Thomas Leighton Decker
|Thomas Leighton Decker|
|Born||Thomas Alexander Leighton Decker
25 July 1916
|Died||September 7, 1978
|Occupation||Journalist, linguist, poet|
|Nationality||British Subject, Sierra Leonean|
|Education||CMS Grammar School|
Thomas Alexander Leighton Decker or Tommy Decker OBE (25 July 1916 - 7 September 1978) was a Sierra Leonean linguist, poet, and journalist. He is best known for his work on the Krio language and for translating Shakespeare's Julius Caesar into the Krio language. Decker argued forcefully that the Krio language was not merely a patois but a legitimate language. Because Decker argued that Krio was not a patois, his contributions and revisions to the Krio language greatly influenced and added to the revival and appreciation of the language.
Background and early life
Thomas Decker was born to Sierra Leonean parents, Joseph Leighton Decker and Jane Decker (née Fraser), in Calabar, Nigeria. His father was a colonial surveyor and architect, while his mother was a trader. Decker was the fourth child and had six siblings, one of whom later studied to become a doctor in England.
His mother, Jane, was from a large family from Murray Town, descended from David Pakudi Fraser, a Liberated African slave (of Nigerian origin) who after being freed from the holds of a slave ship was settled in Murray Town. Jane was the eldest daughter of Thomas Crowley Fraser, the son of Pakudi Fraser. T. C. Fraser was a successful merchant and one-time Justice of Peace of the Waterloo District in Sierra Leone. The Fraser family was quite prominent and alongside the Hyde family (some branches of Hydes were of Fraser stock) owned large plots of land in Murray Town.
Thomas Decker attended the CMS Grammar School in Lagos until the death of his father in 1920, when his mother decided to move the family back to Sierra Leone and where he attended the CMS Grammar School in Freetown. After graduating from the grammar school, Decker entered the Teacher Training Department at Fourah Bay College. After completing his training, Decker taught for eighteen months before deciding to become a journalist and writer.
Journalism and Civil Service
Decker had tried to join the Royal Air Force but was unable to because he had eye problems. He continued to write and worked for ITA Wallace-Johnson's African Standard. Decker's "radical" views of the day were reflected during his work for the Standard. Later on he was editor of the Daily Guardian a premier newspaper in the colony. During his editorship of the Guardian, Decker was known for his skilled writing, and contributions to national affairs in Sierra Leone.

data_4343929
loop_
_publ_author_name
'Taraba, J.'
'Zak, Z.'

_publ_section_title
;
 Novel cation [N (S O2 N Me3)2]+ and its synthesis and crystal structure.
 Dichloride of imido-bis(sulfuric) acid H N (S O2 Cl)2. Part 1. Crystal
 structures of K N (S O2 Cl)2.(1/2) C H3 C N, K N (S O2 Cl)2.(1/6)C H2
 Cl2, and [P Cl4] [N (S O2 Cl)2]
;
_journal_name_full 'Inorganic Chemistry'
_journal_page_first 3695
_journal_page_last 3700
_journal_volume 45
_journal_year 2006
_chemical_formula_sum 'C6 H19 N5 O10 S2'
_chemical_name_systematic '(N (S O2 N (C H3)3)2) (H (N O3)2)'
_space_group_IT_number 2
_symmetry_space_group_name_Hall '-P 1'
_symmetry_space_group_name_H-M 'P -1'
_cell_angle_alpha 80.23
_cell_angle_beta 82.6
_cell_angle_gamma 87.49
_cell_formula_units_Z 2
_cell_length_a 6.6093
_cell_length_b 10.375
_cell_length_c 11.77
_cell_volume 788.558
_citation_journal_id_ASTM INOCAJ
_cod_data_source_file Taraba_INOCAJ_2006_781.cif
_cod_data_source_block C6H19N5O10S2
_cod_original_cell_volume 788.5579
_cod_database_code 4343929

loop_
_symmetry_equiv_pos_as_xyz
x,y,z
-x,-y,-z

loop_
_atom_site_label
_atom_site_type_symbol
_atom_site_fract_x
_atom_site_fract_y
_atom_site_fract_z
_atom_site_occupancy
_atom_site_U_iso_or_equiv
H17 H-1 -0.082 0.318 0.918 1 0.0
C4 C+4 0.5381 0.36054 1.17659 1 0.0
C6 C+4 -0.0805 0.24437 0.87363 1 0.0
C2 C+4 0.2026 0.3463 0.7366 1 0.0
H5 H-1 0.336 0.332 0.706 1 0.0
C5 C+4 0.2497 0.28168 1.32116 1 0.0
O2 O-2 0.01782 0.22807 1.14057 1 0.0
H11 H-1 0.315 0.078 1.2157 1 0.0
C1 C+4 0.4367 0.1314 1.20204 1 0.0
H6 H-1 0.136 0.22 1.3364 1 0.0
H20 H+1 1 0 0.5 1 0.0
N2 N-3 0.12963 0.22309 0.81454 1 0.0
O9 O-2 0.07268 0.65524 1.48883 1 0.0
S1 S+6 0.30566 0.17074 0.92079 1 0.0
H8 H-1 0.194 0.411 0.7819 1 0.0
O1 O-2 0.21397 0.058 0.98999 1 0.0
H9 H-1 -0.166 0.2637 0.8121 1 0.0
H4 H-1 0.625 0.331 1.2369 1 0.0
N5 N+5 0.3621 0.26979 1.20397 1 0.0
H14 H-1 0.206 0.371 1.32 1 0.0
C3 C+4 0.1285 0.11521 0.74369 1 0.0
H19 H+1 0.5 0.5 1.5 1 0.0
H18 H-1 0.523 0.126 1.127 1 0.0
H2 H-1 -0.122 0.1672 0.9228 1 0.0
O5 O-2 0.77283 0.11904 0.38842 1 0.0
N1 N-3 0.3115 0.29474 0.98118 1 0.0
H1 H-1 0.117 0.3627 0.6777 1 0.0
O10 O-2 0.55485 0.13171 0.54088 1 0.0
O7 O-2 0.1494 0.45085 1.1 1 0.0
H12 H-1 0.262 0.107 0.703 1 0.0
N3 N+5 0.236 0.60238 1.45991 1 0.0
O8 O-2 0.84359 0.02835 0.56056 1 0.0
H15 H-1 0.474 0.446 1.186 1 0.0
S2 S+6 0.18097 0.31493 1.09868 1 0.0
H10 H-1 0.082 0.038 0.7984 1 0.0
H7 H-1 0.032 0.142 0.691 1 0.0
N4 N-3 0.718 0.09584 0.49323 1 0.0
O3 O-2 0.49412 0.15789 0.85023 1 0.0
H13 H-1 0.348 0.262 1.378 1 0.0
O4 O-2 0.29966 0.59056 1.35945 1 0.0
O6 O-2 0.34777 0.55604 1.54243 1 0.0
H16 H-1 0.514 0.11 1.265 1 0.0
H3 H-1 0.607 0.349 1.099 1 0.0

Decker was a disciple of Isaac Wallace-Johnson's West African Youth League, which had a strong anti-colonial message and who fought for equality and independence of Sierra Leone and its citizens. Decker believed in the unification of the Protectorate and the Crown Colony, and he believed that the Krio language would have a large part to play in realizing the dream of a united Sierra Leone.
Revision on the Krio language
Thomas Decker was one of the first people to term Sierra Leone's lingua franca "Krio". He argued for the widespread of use of Krio throughout the country, and to him it was a unifying force for the nation after independence. Decker's work on the Krio language sparked a revival in the appreciation for the language. During the 1960s, Decker was considered to be the leader of young Krio linguists, and it was during this time period that some of his most famous works were published.
Later years and legacy
Decker became sick in June 1978, and on 7 September 1978 he died at the Royal Masonic Hospital in London. The decade before his death, Decker had been at the forefront of the national movement of that time, and he was remembered for his work on the Krio language in the bicentenary celebration of the founding of the Province of Freedom. Shortly before his death, Decker was awarded an OBE for his literary efforts.
- Lati Hyde, the first female graduate of Fourah Bay College and first African principal of Annie Walsh Memorial School, was a member of the Fraser family and she was Thomas Decker's first cousin.
- Talabi Lucan, a Sierra Leonean author, is the first cousin of Thomas Decker, through her descent from the Fraser family.
- Christiana Thorpe, the current chief of the Sierra Leone National Electoral Commission, is the third cousin of Thomas Decker due to her descent from the Fraser family of Murray Town.
- Thomas Decker was named for his maternal grandfather, Thomas C. Fraser, and he delved into research on the Decker and Fraser families.
- Decker also had an interest in drawing, which may have been due to his father's work as an architect
- Death of Boss Coker (24–25 October 1939)
- Julius Caesar (1964)
- Udat de kiap fit: a Krio adaptation of As You Like It (1966)
- Tales of the Forest (London: Evans Bros, 1968)
- Neville Shrimpton, Thomas Decker and The Death of Boss Coker (1987)